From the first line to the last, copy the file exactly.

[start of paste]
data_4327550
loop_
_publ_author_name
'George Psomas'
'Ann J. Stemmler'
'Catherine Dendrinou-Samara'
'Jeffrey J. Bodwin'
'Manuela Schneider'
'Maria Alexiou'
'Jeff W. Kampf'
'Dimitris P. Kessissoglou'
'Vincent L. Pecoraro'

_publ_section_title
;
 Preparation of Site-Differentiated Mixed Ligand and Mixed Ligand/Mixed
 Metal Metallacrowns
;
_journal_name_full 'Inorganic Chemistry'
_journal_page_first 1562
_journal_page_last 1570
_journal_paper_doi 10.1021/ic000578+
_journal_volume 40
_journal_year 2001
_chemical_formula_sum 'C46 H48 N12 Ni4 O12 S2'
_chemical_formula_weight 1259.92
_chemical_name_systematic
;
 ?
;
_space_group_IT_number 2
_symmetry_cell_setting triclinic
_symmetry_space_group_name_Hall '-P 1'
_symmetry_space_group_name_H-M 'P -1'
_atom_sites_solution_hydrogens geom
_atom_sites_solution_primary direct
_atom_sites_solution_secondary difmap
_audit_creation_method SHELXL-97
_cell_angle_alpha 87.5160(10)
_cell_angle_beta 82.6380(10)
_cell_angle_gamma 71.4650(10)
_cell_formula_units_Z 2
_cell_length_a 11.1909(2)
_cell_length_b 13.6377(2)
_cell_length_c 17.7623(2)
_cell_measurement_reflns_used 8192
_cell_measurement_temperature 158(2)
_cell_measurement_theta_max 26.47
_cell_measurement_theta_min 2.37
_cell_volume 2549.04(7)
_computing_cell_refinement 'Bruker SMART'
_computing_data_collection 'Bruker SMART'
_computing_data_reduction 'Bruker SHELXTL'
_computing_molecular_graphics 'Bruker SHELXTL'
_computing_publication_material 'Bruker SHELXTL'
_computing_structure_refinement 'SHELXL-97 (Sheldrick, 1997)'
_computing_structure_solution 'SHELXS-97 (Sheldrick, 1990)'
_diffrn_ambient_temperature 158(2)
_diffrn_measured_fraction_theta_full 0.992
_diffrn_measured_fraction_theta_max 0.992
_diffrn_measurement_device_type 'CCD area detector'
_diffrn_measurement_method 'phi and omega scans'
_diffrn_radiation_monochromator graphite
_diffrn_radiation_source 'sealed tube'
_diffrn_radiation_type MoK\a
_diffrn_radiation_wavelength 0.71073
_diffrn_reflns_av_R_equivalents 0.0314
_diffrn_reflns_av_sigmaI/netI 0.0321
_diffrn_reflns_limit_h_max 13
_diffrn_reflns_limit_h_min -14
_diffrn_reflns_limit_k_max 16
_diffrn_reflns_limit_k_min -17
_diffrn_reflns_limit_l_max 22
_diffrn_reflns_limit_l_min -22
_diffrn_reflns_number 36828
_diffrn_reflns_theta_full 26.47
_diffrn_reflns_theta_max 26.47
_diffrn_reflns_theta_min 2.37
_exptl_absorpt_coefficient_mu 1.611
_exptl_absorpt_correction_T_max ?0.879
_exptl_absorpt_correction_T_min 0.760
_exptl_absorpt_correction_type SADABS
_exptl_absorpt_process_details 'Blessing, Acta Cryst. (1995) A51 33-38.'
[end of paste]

data_4327550
loop_
_publ_author_name
'George Psomas'
'Ann J. Stemmler'
'Catherine Dendrinou-Samara'
'Jeffrey J. Bodwin'
'Manuela Schneider'
'Maria Alexiou'
'Jeff W. Kampf'
'Dimitris P. Kessissoglou'
'Vincent L. Pecoraro'

_publ_section_title
;
 Preparation of Site-Differentiated Mixed Ligand and Mixed Ligand/Mixed
 Metal Metallacrowns
;
_journal_name_full 'Inorganic Chemistry'
_journal_page_first 1562
_journal_page_last 1570
_journal_paper_doi 10.1021/ic000578+
_journal_volume 40
_journal_year 2001
_chemical_formula_sum 'C46 H48 N12 Ni4 O12 S2'
_chemical_formula_weight 1259.92
_chemical_name_systematic
;
 ?
;
_space_group_IT_number 2
_symmetry_cell_setting triclinic
_symmetry_space_group_name_Hall '-P 1'
_symmetry_space_group_name_H-M 'P -1'
_atom_sites_solution_hydrogens geom
_atom_sites_solution_primary direct
_atom_sites_solution_secondary difmap
_audit_creation_method SHELXL-97
_cell_angle_alpha 87.5160(10)
_cell_angle_beta 82.6380(10)
_cell_angle_gamma 71.4650(10)
_cell_formula_units_Z 2
_cell_length_a 11.1909(2)
_cell_length_b 13.6377(2)
_cell_length_c 17.7623(2)
_cell_measurement_reflns_used 8192
_cell_measurement_temperature 158(2)
_cell_measurement_theta_max 26.47
_cell_measurement_theta_min 2.37
_cell_volume 2549.04(7)
_computing_cell_refinement 'Bruker SMART'
_computing_data_collection 'Bruker SMART'
_computing_data_reduction 'Bruker SHELXTL'
_computing_molecular_graphics 'Bruker SHELXTL'
_computing_publication_material 'Bruker SHELXTL'
_computing_structure_refinement 'SHELXL-97 (Sheldrick, 1997)'
_computing_structure_solution 'SHELXS-97 (Sheldrick, 1990)'
_diffrn_ambient_temperature 158(2)
_diffrn_measured_fraction_theta_full 0.992
_diffrn_measured_fraction_theta_max 0.992
_diffrn_measurement_device_type 'CCD area detector'
_diffrn_measurement_method 'phi and omega scans'
_diffrn_radiation_monochromator graphite
_diffrn_radiation_source 'sealed tube'
_diffrn_radiation_type MoK\a
_diffrn_radiation_wavelength 0.71073
_diffrn_reflns_av_R_equivalents 0.0314
_diffrn_reflns_av_sigmaI/netI 0.0321
_diffrn_reflns_limit_h_max 13
_diffrn_reflns_limit_h_min -14
_diffrn_reflns_limit_k_max 16
_diffrn_reflns_limit_k_min -17
_diffrn_reflns_limit_l_max 22
_diffrn_reflns_limit_l_min -22
_diffrn_reflns_number 36828
_diffrn_reflns_theta_full 26.47
_diffrn_reflns_theta_max 26.47
_diffrn_reflns_theta_min 2.37
_exptl_absorpt_coefficient_mu 1.611
_exptl_absorpt_correction_T_max ?0.879
_exptl_absorpt_correction_T_min 0.760
_exptl_absorpt_correction_type SADABS
_exptl_absorpt_process_details 'Blessing, Acta Cryst. (1995) A51 33-38.'